Less is More: The Loog Guitar Shows Players Something New

ModKitsDIY

Keith Richards took over the world with five strings. Think of what you could do with three.

guitar_amplifierAltered tunings, more strings, using a bow, some of the most killer ideas in music history came from players who took the instructions on how a guitar was supposed to be built or used and put them through the freaking shredder. That same kind of thinking was what drove Rafael Atijas to create the Loog Guitar. Recently, TheToneKing.com had a chance to sit down and talk with Rafael about his invention and ask him what it takes to make a guitar that’s fun for newbies and seasoned pros alike.

The Loog Guitar is a three-string, 20.59” scale guitar with a maple neck, rosewood fretboard, and basswood body. Originally a solely acoustic offering, the Loog line has expanded to include nine electric and three acoustic models. Taking the approach that sometimes “less is more,” the Loog Guitar uses solid materials and design to gives players an honest, quality stringed instrument that they can build and play.

Oh. Did I forget to mention that you build this thing yourself?

3“The guitars come unassembled as kits because we believe that when someone builds the guitar themselves, they develop a deeper, more emotional connection to their instrument.”

Don’t be scared. This thing builds easier than anything from Ikea, and it’ll sound way better when you’re done with it. And, it gives parents a chance to do something cool with their kids. How many kids can say that their mom or dad helped them build a guitar?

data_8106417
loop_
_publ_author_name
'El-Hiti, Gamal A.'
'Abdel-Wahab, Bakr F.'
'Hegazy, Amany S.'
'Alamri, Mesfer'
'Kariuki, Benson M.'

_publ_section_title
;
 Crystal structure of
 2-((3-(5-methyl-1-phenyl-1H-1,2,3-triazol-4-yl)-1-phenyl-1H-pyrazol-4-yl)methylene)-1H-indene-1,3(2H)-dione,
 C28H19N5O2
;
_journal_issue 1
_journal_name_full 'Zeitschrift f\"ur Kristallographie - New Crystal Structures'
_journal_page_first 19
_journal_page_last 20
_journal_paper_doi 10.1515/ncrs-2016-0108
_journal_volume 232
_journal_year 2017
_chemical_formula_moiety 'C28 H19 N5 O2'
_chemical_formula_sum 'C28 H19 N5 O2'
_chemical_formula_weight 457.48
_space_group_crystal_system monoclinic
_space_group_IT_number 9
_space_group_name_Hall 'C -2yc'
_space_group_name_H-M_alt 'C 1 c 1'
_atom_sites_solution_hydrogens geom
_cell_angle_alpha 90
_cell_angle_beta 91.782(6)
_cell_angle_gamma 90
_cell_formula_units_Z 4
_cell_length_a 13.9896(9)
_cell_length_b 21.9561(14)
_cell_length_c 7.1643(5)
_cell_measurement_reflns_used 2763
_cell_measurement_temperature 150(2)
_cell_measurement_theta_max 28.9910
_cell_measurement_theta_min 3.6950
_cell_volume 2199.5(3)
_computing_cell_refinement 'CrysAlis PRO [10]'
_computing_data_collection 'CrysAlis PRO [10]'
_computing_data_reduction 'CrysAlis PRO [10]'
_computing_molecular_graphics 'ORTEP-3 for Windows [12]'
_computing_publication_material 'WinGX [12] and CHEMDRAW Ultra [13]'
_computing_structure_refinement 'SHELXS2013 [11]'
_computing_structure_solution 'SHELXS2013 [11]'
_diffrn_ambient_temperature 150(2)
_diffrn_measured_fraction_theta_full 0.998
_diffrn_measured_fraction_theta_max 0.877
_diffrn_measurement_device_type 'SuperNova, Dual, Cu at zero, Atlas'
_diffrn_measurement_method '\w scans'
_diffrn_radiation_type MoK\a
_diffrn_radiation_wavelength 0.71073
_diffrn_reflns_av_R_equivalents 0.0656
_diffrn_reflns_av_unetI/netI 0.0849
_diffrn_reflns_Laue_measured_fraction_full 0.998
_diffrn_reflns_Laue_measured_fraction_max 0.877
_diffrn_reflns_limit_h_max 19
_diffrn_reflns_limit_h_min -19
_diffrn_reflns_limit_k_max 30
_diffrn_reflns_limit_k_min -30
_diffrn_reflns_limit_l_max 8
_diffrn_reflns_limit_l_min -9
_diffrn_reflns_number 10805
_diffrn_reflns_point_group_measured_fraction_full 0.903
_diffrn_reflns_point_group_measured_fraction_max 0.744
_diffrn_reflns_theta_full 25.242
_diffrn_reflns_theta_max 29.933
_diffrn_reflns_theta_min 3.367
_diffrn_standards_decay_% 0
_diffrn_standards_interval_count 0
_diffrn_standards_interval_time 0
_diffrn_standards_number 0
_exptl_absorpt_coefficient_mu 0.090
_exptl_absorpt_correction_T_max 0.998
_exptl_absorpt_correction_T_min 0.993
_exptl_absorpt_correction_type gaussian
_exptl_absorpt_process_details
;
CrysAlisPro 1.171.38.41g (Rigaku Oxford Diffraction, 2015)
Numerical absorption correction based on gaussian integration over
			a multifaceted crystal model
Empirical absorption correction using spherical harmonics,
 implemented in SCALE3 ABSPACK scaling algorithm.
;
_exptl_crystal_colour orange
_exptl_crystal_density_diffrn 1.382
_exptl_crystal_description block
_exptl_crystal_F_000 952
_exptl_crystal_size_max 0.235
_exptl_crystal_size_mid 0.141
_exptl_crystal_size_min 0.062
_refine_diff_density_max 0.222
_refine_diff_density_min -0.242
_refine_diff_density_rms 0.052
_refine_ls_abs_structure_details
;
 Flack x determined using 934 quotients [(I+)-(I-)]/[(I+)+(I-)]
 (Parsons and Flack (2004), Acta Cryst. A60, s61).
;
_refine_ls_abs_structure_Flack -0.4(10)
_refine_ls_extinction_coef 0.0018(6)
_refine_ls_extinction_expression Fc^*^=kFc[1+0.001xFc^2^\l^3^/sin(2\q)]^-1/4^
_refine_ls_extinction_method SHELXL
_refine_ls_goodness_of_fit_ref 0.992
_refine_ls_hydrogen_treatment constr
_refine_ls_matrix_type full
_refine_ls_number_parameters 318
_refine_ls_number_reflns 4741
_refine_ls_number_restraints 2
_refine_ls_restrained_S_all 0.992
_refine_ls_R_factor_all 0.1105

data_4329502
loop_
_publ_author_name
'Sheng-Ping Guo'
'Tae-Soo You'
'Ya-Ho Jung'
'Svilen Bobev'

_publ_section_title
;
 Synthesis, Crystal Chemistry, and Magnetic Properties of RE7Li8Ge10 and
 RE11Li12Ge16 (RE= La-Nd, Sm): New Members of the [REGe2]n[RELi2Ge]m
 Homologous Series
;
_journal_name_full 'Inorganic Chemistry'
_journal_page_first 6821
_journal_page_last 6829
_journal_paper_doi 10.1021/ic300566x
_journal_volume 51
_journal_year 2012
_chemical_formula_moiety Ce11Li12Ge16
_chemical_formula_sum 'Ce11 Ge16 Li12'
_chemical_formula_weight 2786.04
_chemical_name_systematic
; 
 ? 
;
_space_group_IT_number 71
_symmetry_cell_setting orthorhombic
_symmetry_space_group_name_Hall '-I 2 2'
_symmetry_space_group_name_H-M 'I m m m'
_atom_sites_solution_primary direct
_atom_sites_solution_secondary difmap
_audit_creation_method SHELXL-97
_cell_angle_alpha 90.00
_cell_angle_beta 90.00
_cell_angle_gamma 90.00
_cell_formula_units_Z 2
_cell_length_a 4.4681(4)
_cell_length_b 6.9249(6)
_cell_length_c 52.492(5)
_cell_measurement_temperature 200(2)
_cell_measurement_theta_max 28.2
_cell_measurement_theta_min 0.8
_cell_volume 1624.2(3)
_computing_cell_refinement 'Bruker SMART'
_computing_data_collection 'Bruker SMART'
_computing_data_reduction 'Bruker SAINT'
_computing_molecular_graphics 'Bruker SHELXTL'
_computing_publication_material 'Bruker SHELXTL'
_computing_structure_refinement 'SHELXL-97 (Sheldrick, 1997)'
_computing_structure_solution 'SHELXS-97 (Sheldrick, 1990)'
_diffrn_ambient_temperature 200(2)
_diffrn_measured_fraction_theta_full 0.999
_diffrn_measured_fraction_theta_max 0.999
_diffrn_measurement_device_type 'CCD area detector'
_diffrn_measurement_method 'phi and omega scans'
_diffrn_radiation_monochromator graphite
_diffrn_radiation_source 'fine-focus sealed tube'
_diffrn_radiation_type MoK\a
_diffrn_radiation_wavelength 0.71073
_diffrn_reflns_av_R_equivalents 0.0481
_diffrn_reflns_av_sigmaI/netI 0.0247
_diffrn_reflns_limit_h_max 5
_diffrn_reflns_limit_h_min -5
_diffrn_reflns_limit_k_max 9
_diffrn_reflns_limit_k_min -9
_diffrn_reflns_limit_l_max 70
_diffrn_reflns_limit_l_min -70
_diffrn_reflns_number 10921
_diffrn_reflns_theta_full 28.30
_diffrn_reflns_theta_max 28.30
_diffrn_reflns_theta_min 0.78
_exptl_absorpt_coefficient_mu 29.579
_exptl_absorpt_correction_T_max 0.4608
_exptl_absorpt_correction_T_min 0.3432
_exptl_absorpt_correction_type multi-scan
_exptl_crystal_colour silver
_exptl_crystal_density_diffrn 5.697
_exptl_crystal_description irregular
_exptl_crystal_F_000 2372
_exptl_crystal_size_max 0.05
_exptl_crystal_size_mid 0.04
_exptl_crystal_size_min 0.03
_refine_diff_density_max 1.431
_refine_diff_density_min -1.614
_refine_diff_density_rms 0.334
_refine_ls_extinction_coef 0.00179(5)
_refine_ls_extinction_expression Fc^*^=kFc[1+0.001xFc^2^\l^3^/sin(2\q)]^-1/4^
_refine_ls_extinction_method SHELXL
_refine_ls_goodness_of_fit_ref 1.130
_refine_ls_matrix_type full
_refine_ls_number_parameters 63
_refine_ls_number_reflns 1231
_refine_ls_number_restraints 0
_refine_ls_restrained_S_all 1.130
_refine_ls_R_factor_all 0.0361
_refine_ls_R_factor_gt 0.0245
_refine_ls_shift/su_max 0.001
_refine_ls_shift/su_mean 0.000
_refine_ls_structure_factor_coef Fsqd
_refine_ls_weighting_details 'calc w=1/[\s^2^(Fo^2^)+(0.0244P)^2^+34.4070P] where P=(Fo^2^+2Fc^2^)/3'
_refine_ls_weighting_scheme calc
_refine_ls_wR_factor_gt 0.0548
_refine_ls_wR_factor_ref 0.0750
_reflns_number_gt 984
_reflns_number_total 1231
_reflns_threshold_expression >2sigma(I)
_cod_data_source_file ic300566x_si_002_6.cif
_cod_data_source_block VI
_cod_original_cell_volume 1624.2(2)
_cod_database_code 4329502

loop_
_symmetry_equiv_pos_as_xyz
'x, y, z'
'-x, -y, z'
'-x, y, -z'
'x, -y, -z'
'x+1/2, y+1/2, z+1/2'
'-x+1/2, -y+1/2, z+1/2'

First steps are important. Newbies need encouragement. They need to hear themselves accomplish something with the instrument to know that they can get something done. Any teacher that knows their craft will usually break chords down into two or three string fragments so that beginners can just play a damn song. That seems to be the impetus behind the Loog Guitar.

LoogII_FatherAndSon“I saw room for innovation; I was a bit sick of seeing that almost every guitar for children was really just a small, cheap guitar. I thought that apart from reducing the size, we could do more: we could try to make it more fun for kids to play.”

Effectively, Rafael has taken what teachers have been doing for years and built an instrument around it. The result is a guitar that’s designed to make it easier, fun, stimulating, and less intimidating for kids to play. “We wanted to remove anything that wasn’t absolutely necessary to play music. You can play any song on a Loog. It gives you an inviting approach to forming chords, exploring the instrument, and playing music right from the start.”

As a guitar player, it was important for Rafael that they made it easy to transition to a full size when the student was ready to move on from the Loog.

“Whatever beginners learned on a Loog, we wanted them to be able to apply it later on a regular six-string guitar. And we also wanted them to be able to read any guitar tab and use it to play music on a Loog. That’s why we use regular guitar strings in regular guitar tuning.”

Martina_01When Rafael came up with the idea for the Loog, he didn’t realize how it would resonate (pun intended) with the rest of the world. He got his answer loud and clear (another pun) when he started his Kickstarter campaign. Orginally, he set out to make $15,000. He walked away with over $65,000.